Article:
LONDON, June 3, 2021 /PRNewswire/– The United States has donated a field hospital valued at $640,000 to the Commonwealth of Dominica in a move that symbolises the longstanding relationship between the two nations. The hospital includes five medical tents, air conditioning systems, a water purification and distribution system and 40 hospital beds. Significantly, the hospital is not permanently fixed to any location and can be erected wherever needed, ensuring that the emergency response is swift and efficient.
The donation also came with training from the US manufacturer of the hospital, which Dominica’s Ministry of Health attended, the Office of Disaster Management (ODM), the fire and ambulance service and the cadet corps. The hospital will significantly help the island in weather disasters. The effort showcases the United States’ commitment to supporting Dominica to strengthen its emergency response.
“This initiative is in keeping with the ODM’s goal to integrate Comprehensive Disaster Management (CDM) in our key sectors. The Health Sector will benefit tremendously from this donation as it provides redundancy and additional capacity to our health infrastructure. We are grateful to the US Government for this generous donation and to the instructor and participants of this training programme,” remarked Fitzroy Pascal, the National Disaster Coordinator.
In recent years, Dominica has made significant strides in mitigating disasters on the island. Since the devastating impact of Hurricane Maria in 2017, the small island has committed to becoming the world’s first climate-resilient nation – a quest that has seen support from the international community both near and far. Institutional bodies like the World Bank and the European Union have provided funding for the monumental feat along with countries like the United Kingdom and the United Arab Emirates.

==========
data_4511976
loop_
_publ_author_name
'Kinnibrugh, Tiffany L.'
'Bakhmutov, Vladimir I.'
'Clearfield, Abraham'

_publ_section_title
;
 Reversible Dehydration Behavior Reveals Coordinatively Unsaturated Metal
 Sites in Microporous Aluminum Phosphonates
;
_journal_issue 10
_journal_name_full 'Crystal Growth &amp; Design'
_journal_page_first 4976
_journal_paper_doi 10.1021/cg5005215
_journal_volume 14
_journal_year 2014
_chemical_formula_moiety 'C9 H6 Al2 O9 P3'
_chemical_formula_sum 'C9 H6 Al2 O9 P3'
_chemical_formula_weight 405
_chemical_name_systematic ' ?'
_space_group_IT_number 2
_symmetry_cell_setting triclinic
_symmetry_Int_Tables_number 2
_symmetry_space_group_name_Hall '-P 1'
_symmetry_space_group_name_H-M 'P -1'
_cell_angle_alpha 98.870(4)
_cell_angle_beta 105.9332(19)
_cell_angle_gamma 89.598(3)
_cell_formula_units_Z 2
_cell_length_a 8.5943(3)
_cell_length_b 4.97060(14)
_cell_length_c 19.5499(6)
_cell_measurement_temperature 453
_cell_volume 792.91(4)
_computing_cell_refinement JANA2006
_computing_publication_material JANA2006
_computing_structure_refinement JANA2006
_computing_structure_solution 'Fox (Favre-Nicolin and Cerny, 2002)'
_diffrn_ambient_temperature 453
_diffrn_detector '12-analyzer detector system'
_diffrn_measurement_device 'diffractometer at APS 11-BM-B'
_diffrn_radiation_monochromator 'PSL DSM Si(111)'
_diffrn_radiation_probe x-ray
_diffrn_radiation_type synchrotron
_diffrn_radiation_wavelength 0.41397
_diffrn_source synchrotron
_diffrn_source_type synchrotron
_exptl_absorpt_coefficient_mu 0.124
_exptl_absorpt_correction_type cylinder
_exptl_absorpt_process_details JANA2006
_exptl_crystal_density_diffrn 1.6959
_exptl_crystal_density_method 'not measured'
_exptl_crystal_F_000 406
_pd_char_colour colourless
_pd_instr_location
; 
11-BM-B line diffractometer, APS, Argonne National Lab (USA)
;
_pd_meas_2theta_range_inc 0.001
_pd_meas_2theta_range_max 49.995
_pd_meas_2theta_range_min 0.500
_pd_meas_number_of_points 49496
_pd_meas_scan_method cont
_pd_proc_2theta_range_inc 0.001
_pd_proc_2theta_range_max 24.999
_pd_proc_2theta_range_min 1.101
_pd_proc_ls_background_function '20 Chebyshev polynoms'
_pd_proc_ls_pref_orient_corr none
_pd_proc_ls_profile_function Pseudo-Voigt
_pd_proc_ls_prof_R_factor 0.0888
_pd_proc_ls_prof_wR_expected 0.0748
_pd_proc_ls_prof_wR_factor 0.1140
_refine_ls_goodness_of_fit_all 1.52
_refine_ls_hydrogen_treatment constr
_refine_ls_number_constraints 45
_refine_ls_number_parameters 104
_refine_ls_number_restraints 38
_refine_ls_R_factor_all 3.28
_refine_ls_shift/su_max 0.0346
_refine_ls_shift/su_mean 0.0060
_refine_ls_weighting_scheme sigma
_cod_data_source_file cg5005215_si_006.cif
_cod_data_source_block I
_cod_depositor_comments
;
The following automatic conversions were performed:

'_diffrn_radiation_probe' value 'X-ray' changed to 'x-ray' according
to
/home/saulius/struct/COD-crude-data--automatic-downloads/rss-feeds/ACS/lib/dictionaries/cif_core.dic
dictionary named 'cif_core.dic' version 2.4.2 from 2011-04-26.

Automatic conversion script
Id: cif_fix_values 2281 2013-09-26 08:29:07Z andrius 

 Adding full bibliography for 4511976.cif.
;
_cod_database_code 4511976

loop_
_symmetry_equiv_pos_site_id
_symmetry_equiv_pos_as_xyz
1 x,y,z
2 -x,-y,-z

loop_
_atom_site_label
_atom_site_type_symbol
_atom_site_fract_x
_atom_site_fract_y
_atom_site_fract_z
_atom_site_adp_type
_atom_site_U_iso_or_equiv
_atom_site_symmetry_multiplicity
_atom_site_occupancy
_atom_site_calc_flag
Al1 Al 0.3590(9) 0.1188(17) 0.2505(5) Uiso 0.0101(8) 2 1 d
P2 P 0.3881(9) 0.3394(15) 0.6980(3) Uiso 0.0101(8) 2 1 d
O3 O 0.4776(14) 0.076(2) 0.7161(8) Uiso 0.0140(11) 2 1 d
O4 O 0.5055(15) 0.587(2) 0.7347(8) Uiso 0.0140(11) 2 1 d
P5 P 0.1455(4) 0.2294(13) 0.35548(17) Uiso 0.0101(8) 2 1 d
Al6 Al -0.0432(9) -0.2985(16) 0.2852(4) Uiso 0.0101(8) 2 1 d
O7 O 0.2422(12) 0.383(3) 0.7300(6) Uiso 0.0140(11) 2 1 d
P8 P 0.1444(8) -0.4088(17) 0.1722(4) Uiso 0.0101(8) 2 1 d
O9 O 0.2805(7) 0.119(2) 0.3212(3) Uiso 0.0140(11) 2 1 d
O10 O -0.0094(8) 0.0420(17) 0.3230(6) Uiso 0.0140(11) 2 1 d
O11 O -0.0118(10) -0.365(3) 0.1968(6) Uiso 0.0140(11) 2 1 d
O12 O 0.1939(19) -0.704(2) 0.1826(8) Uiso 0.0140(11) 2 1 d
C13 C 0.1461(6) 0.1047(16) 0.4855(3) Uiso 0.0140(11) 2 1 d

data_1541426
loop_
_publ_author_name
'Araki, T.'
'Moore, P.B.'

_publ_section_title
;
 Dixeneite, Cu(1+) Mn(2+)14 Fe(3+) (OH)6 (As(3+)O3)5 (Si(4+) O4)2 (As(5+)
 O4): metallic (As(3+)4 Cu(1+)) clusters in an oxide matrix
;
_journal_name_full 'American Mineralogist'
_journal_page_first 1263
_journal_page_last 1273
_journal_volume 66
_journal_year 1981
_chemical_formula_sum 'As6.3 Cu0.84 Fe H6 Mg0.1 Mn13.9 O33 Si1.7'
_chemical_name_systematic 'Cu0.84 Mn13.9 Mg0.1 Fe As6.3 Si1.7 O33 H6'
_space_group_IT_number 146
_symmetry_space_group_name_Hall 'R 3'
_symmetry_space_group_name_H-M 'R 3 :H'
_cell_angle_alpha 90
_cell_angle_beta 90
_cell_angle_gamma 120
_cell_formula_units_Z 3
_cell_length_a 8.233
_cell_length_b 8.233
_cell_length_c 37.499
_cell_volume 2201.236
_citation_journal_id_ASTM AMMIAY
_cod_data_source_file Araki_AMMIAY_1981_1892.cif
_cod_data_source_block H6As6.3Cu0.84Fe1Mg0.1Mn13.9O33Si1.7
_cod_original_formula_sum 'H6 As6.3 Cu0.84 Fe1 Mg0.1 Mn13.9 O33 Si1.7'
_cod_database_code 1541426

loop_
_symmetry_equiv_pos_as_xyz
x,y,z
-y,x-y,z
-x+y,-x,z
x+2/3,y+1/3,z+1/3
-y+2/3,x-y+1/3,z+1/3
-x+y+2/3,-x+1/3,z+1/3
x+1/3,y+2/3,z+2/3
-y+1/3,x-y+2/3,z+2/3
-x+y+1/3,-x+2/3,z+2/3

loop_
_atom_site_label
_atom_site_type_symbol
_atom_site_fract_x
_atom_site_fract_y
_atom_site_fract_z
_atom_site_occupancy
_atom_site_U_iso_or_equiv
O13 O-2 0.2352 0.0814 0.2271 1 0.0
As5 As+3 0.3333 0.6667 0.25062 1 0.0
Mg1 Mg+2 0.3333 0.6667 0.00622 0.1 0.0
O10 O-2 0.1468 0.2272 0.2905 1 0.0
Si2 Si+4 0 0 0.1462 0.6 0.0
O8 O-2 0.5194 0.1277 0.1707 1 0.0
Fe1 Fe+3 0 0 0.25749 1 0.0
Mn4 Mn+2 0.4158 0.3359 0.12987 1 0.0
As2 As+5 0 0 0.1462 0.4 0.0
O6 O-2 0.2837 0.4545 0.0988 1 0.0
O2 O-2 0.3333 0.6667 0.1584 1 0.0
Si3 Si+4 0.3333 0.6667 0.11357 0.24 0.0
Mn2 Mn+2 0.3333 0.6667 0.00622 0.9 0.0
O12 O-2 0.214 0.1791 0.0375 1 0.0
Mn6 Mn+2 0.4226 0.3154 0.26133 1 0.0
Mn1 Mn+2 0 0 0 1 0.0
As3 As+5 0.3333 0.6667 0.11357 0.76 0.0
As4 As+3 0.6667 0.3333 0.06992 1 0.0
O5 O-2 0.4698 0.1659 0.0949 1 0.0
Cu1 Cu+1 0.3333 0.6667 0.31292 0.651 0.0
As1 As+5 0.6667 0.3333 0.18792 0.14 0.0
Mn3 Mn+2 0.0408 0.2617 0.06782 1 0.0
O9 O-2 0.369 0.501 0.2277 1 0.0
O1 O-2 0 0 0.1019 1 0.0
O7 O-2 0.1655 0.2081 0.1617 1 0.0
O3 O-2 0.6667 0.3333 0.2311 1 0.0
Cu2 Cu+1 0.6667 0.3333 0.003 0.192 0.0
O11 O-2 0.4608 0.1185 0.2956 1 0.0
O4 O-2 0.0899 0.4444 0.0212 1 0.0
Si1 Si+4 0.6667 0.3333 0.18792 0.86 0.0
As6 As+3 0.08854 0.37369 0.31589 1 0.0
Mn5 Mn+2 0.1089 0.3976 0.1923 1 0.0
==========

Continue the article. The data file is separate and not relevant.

Additionally, international investors have also contributed to Dominica’s journey to climate resilience via its popular Citizenship by Investment (CBI) Programme. Established in 1993 to diversify its economy, Dominica has welcomed foreign investors and their families to become citizens once making an economic contribution to the nation. This can come in either a one-time non-refundable investment into a government fund or through the purchase of pre-approved real estate property. Funds generated from the programme are channelled into various sectors of Dominican society, particularly in financing initiatives in climate resilience. This includes the construction of over 5,000 hurricane-resistant homes for its population, a geothermal plant and resilient infrastructure that abides by the Build Back Better code.
In exchange for the investment, economic citizens gain access to increased global mobility with visa-free or visa-on-arrival entry to over 140 destinations, including key business hubs, the right to live, work and study in the country and the option to pass citizenship down through descent.